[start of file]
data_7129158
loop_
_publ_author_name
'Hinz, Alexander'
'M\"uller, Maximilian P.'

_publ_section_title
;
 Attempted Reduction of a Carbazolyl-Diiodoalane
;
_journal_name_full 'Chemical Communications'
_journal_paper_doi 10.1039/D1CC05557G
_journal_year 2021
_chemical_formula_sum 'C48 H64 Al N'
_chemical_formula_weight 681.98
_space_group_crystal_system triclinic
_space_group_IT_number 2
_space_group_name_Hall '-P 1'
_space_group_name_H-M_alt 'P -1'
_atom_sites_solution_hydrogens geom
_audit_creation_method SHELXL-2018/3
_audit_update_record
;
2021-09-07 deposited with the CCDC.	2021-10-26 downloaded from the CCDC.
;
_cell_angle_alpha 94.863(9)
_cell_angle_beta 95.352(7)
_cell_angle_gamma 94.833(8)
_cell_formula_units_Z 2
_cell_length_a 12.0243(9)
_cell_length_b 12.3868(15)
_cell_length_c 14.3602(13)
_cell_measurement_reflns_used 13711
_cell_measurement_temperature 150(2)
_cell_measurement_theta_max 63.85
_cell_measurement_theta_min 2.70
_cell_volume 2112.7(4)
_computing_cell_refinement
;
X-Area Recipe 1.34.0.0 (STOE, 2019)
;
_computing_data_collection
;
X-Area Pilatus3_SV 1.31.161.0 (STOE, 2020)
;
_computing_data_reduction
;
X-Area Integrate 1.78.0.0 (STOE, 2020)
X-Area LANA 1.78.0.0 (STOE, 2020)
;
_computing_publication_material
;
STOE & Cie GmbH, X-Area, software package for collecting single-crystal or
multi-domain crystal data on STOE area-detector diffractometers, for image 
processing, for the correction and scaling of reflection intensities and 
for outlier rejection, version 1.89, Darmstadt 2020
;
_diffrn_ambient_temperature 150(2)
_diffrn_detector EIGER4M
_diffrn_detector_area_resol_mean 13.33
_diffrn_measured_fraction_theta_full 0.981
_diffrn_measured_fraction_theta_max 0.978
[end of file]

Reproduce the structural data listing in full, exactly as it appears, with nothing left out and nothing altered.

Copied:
data_7129158
loop_
_publ_author_name
'Hinz, Alexander'
'M\"uller, Maximilian P.'

_publ_section_title
;
 Attempted Reduction of a Carbazolyl-Diiodoalane
;
_journal_name_full 'Chemical Communications'
_journal_paper_doi 10.1039/D1CC05557G
_journal_year 2021
_chemical_formula_sum 'C48 H64 Al N'
_chemical_formula_weight 681.98
_space_group_crystal_system triclinic
_space_group_IT_number 2
_space_group_name_Hall '-P 1'
_space_group_name_H-M_alt 'P -1'
_atom_sites_solution_hydrogens geom
_audit_creation_method SHELXL-2018/3
_audit_update_record
;
2021-09-07 deposited with the CCDC.	2021-10-26 downloaded from the CCDC.
;
_cell_angle_alpha 94.863(9)
_cell_angle_beta 95.352(7)
_cell_angle_gamma 94.833(8)
_cell_formula_units_Z 2
_cell_length_a 12.0243(9)
_cell_length_b 12.3868(15)
_cell_length_c 14.3602(13)
_cell_measurement_reflns_used 13711
_cell_measurement_temperature 150(2)
_cell_measurement_theta_max 63.85
_cell_measurement_theta_min 2.70
_cell_volume 2112.7(4)
_computing_cell_refinement
;
X-Area Recipe 1.34.0.0 (STOE, 2019)
;
_computing_data_collection
;
X-Area Pilatus3_SV 1.31.161.0 (STOE, 2020)
;
_computing_data_reduction
;
X-Area Integrate 1.78.0.0 (STOE, 2020)
X-Area LANA 1.78.0.0 (STOE, 2020)
;
_computing_publication_material
;
STOE & Cie GmbH, X-Area, software package for collecting single-crystal or
multi-domain crystal data on STOE area-detector diffractometers, for image 
processing, for the correction and scaling of reflection intensities and 
for outlier rejection, version 1.89, Darmstadt 2020
;
_diffrn_ambient_temperature 150(2)
_diffrn_detector EIGER4M
_diffrn_detector_area_resol_mean 13.33
_diffrn_measured_fraction_theta_full 0.981
_diffrn_measured_fraction_theta_max 0.978